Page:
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Lifecycle Cost Analysis – Lite

Lifecycle cost analysis (LCA) is a commonly employed decision tool in private sector fleets. It is used to select between a few different vehicle choices and may also be used to determine the best vehicle replacement policy. However, the majority of law enforcement fleets do not employ this simple math comparison even though the data necessary for a LCA is available in many agencies.

A very basic LCA can serve as an effective tool and is simple to implement. The simple ingredients of a basic LCA are the collection of cost data such as vehicle purchase price and various operating costs, and a residual value. This article shows you how to perform a basic LCA where you can take into account your own circumstances and data without necessitating the use of sophisticated software.

 

Basic Assumptions

Assume that a law enforcement agency buys Dodge Charger Pursuit vehicles for patrol and traffic duties. Like many agencies, this agency buys its squads outright; therefore, there are no financing or leasing costs to consider. This agency employs shift rotation squads and not take-home vehicles. It retains its patrol squads in service for five years or about 100,000 miles before rotating them out of service and auctioning them off at public auction.

Based on these rotation criteria, the average annual miles driven are 20,000 miles per unit. The LCA then spans the five-year time frame from calendar year 2016 to the end of calendar year 2020. The Chargers procured are model year 2016 vehicles delivered in January of 2016.

In a LCA costs are analyzed in periodic time intervals such as on an annual basis in order to derive meaningful and readily to compare numbers. A basic LCA covers only actual vehicle cost data. It does not entertain overhead cost in order to keep the analysis simple. The cost data required for a basic LCA are: initial purchase price, upfitting cost, fuel cost, maintenance cost, repair cost, and residual value (or trade-in price).

 

Variable Cost

Variable costs or operating costs will change with the amount the vehicles are used. These operating costs include fuel use, routine maintenance costs, and unscheduled repair costs. Maintenance is different from repair and needs to be documented separately. Maintenance is anything scheduled, routine, and expected like new tires, brakes, rotors and oil changes. Repair is anything unexpected or the result of a part failure like a broken transmission or failed A/C compressor.

Pick a fuel price. Let’s assume an average price of fuel is $2.50 per gallon. Pick a fuel use. Let’s take 15 miles per gallon as the combined fuel efficiency figure for the V8 Charger AWD based on the EPA ratings of 15 mpg City/23 mpg Highway/18 mpg Combined. Of course, if you have actuals, use your documented numbers.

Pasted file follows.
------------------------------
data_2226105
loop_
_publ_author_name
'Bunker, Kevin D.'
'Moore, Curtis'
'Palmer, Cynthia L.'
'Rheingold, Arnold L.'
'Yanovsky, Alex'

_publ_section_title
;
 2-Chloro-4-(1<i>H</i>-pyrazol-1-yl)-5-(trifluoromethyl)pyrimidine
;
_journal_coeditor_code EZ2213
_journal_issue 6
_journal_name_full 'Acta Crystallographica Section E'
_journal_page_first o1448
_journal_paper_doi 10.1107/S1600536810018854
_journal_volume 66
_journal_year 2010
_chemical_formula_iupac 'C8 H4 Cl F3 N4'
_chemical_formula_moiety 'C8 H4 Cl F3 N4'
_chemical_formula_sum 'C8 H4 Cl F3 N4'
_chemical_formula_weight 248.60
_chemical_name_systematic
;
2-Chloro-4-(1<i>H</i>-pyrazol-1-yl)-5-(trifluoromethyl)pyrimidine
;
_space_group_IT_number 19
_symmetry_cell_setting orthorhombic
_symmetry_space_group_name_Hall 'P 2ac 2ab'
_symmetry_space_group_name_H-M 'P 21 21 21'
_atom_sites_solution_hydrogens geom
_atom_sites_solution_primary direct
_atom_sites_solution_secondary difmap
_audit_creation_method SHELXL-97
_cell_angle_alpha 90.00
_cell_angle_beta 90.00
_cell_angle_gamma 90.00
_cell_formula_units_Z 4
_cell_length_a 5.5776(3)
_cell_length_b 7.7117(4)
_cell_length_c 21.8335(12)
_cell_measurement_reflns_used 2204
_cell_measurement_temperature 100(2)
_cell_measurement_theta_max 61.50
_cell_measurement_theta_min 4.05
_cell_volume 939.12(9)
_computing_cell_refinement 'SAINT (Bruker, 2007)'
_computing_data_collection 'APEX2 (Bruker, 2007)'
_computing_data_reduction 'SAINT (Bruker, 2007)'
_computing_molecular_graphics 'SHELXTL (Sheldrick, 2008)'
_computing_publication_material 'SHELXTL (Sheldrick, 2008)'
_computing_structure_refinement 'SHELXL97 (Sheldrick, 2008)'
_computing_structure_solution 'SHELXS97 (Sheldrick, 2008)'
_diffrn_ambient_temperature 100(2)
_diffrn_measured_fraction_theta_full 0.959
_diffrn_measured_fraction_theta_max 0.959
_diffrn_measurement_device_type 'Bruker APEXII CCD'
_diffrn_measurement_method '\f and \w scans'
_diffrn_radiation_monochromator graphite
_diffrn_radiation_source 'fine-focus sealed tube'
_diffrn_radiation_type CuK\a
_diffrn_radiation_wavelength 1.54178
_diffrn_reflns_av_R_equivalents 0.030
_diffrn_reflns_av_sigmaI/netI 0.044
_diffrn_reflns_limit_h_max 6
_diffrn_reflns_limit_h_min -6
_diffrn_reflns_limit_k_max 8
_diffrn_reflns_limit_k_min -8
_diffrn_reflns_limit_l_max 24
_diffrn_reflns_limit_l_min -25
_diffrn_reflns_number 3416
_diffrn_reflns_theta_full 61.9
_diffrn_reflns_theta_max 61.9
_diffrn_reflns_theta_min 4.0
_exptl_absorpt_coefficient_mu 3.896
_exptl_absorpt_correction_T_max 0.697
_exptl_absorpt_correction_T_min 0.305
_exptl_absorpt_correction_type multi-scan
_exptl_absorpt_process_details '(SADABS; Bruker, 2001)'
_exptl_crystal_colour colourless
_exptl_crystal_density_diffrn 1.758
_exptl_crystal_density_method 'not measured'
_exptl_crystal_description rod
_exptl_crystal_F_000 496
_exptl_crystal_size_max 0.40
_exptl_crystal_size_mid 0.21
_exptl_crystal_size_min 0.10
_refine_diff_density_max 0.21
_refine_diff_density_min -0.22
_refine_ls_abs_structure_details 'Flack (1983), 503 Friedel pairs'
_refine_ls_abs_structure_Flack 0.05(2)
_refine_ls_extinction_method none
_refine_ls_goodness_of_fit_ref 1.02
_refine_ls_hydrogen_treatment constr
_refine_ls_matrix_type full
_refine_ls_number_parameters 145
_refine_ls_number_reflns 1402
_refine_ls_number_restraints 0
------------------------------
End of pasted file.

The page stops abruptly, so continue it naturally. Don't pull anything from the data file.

Dividing the 20,000 average annual miles driven by the 15 miles per gallon average fuel consumption results in 1,333 gallons of fuel consumed annually per squad. Multiplying this 1,333 gallons figure by the average price of fuel of $2.50 produces a rounded annual per unit fuel expenditure of $3,333.

Maintenance expenses usually cover fluid changes and other minor regularly scheduled service items, such as tires, brakes and oil changes. Repair expenses typically cover the costlier service items outside of scheduled service work because of impending or actual failure such as steering, suspension, cooling, electrical, transmission, and engine work.

A common sense way of identifying these costs for the future is by reviewing past agency experiences with the same or substantially similar make and model of squad, by gathering neighboring agencies’ experiences, and by obtaining and pricing out parts and labor expenses for necessary service work according to the vehicle manufacturer’s severe service maintenance schedule.

Agencies differ in their maintenance versus repair work classification. To keep it simple, this article’s underlying example subsumes both items under one cost heading. Assume that the combined maintenance and repair expenses are $1,000 during the first year of service in 2016; $1,300 for the second year; $1,600 for the third year; $2,200 for the fourth year; and finally $2,700 for the last year of service in 2020.

These figures are somewhat realistic based on past experiences with shift rotation squads in more urban and suburban patrol environments taking into account improvements in vehicle quality over the years as well as manufacturer provided bumper-to-bumper and extended powertrain warranties.

However, region, climate, number of drivers operating particular squads, type of service use, hours of service use, etc. influence such figures leading to varying operating cost numbers across agencies.

Selecting cost estimates according to your own circumstances and experiences is an appropriate way of achieving accurate LCA figures for your agency. Figures for fuel cost as well as maintenance and repair expenses are both shown by year in the LCA computation table below.

 

Fixed Cost

Fixed costs are incurred once. These are initial vehicle cost, and the cost of upfitted emergency equipment. While insurance is also considered a fixed cost, to keep things simple, let’s assume the agency is self-insured; therefore, there is no insurance cost to consider.

This agency participates in cooperative bidding or piggybacks on the state’s bid resulting in a purchase price of $25,000 per unit for its Chargers. Pick a residual value. Let’s use 25 percent or $6,250 after the five-year service life and 100,000 miles of use based on current and projected auction experiences. Again, if you have more solid numbers, use them.

This leads to a depreciation of $18,750 over five years. For LCA cost accounting purposes, this total depreciation is measured annually. Market experiences show that new vehicles depreciate the most during their first year of use.

To keep the underlying example realistic but still simple, assume the Chargers depreciate by $6,750 during the first year (27 percent initial depreciation) and by $4,500 during the second year (18 percent second year depreciation). This means the Chargers depreciate almost by half (45 percent) during the first two years of service.